The relationship between the apolipoprotein E ε4 allele (APOE4) and factors associated with vascular cognitive impairment (VCI) is unclear. We aimed to examine the effects of APOE4 on brain amyloid beta using Pittsburg compound B (PiB) and subcortical cerebrovascular disease, as assessed by lacunes and white matter hyperintensities (WMH) in subcortical VCI (SVCI) patients. We recruited 230 subjects with normal cognition, 111 subjects with cognitive impairment due to clinically defined Alzheimer's disease (ADCI), and 134 subjects with clinically defined SVCI. A PiB retention ratio greater than 1.5 was considered to be PiB positive. Logistic regression analysis was performed to investigate whether APOE4 increased the risk for each cognitive impairment group. Multiple linear regression analysis was performed to investigate whether APOE4 was associated with brain amyloid beta, lacunes, and WMH. APOE4 did not increase the risk of PiB(-) SVCI (odds ratio [OR], 1.50; 95% confidence interval [CI], 0.79-2.84), whereas APOE4 increased the risk of PiB(+) SVCI (OR, 4.52; 95% CI, 1.70-11.97) and PiB(+) ADCI (odds ratio, 4.84; 95% CI, 2.54-7.91). In SVCI patients, APOE4 was positively associated with PiB retention ratio, whereas APOE4 was not associated with the number of lacunes or with WMH volume. Our results suggest that amyloid beta burden can occur in patients with and without subcortical cerebrovascular disease, and that it is associated with APOE4. However APOE4 might be independent of subcortical cerebrovascular disease.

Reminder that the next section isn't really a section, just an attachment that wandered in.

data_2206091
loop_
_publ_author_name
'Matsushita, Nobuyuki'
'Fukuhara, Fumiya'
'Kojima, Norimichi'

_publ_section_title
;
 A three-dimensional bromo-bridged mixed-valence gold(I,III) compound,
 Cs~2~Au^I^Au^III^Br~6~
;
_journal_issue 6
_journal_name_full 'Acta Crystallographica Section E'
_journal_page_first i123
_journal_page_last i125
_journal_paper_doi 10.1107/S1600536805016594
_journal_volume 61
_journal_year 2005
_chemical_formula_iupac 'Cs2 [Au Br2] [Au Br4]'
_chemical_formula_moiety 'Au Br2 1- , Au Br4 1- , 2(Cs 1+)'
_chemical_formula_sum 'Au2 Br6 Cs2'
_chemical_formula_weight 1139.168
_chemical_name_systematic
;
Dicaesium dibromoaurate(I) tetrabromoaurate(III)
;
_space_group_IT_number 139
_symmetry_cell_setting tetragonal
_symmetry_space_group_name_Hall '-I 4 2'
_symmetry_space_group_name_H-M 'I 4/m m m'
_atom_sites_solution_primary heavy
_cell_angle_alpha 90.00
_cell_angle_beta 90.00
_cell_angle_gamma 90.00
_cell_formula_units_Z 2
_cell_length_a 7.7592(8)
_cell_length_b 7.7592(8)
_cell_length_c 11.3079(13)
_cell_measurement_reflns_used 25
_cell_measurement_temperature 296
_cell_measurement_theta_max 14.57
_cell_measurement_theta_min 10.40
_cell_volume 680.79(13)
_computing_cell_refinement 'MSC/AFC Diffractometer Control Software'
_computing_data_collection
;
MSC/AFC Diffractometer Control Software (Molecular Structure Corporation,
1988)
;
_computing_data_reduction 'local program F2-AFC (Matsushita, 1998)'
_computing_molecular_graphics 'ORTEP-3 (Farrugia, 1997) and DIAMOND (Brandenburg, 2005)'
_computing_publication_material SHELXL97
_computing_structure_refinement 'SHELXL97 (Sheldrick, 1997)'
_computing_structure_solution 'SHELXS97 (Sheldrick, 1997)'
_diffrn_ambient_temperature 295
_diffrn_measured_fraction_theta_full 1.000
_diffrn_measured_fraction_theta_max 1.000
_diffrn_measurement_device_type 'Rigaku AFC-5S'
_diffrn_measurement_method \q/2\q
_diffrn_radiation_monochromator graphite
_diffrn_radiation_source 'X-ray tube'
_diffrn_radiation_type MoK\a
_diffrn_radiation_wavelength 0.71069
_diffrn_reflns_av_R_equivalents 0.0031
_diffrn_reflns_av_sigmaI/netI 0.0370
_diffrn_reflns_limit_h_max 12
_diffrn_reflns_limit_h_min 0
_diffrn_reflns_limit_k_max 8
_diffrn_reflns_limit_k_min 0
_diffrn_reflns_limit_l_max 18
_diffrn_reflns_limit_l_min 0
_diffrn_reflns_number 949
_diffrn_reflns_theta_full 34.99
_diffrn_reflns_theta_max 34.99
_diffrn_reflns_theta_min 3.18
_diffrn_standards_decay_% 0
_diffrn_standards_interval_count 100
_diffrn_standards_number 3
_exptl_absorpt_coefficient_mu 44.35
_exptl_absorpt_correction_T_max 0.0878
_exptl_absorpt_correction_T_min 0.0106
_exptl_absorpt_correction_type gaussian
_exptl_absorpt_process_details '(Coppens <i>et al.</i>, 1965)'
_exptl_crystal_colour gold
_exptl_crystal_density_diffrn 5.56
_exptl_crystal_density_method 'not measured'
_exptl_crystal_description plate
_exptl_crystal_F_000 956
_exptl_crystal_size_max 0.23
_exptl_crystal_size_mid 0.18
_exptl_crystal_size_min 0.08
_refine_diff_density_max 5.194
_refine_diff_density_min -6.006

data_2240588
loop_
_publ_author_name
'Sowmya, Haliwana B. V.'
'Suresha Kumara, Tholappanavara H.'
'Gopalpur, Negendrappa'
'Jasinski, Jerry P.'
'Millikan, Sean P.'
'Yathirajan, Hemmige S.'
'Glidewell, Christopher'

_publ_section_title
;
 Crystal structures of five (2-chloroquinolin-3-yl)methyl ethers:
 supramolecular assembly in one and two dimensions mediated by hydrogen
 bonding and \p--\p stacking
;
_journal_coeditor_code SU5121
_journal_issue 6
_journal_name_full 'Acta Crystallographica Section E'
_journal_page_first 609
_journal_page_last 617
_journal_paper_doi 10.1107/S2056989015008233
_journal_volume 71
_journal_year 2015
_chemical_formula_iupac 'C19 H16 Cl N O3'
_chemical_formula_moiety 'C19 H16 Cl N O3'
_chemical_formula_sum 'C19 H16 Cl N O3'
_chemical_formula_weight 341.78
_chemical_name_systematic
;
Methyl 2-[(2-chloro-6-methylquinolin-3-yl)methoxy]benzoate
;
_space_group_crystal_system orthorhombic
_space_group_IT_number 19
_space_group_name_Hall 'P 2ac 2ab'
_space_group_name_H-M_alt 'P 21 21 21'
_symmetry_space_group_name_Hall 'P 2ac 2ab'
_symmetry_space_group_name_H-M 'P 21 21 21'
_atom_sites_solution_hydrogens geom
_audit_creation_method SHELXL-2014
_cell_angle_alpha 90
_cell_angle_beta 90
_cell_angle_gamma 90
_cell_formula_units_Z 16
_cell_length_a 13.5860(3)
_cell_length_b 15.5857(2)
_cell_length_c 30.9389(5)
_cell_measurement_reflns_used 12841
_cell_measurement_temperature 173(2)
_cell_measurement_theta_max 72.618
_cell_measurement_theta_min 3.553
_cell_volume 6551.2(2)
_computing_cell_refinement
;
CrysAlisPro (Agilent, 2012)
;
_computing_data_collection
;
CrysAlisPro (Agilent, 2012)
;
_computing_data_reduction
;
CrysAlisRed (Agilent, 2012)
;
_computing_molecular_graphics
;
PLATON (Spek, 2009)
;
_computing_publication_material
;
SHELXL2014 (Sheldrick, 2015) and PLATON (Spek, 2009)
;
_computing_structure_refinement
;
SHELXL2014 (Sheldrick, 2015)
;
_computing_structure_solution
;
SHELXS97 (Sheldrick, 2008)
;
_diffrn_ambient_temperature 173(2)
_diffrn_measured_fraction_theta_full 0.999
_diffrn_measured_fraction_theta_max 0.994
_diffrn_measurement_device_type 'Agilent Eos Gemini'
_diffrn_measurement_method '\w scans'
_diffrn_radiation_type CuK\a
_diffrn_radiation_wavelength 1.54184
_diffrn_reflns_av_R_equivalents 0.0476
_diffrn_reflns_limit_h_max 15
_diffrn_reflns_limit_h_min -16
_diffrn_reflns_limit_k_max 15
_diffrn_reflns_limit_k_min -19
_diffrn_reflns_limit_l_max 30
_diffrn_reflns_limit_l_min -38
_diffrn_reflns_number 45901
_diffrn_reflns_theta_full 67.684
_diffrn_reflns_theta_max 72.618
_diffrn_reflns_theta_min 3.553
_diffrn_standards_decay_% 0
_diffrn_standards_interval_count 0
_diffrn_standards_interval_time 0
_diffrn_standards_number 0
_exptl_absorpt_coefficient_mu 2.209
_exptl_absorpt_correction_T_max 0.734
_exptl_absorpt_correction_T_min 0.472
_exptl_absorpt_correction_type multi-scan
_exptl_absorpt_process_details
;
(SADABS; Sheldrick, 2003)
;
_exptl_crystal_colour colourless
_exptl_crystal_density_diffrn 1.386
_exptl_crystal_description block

|Number of pages||6|
|Journal||Neurobiology of Aging|
|Publication status||Published - 2013 Nov|
Bibliographical noteFunding Information:
This study was supported by grants from the Korean Healthcare Technology R&D Project, the Ministry for Health, Welfare & Family Affairs, the Republic of Korea (nos. A102065 and A070001 ), by the Korean Science and Engineering Foundation (KOSEF) NRL program grant funded by the Korean government (MEST; 2011-0028333 ), by Samsung Medical Center Clinical Research Development Program grants ( CRL-108011 and CRS 110-14-1 ), and by the Converging Research Center Program through the Ministry of Education, Science and Technology ( 2010K001054 ).
Dr Seo and Dr Na receive research support from the Ministry of Health and Welfare, Korea.
All Science Journal Classification (ASJC) codes
- Developmental Biology
- Clinical Neurology
- Geriatrics and Gerontology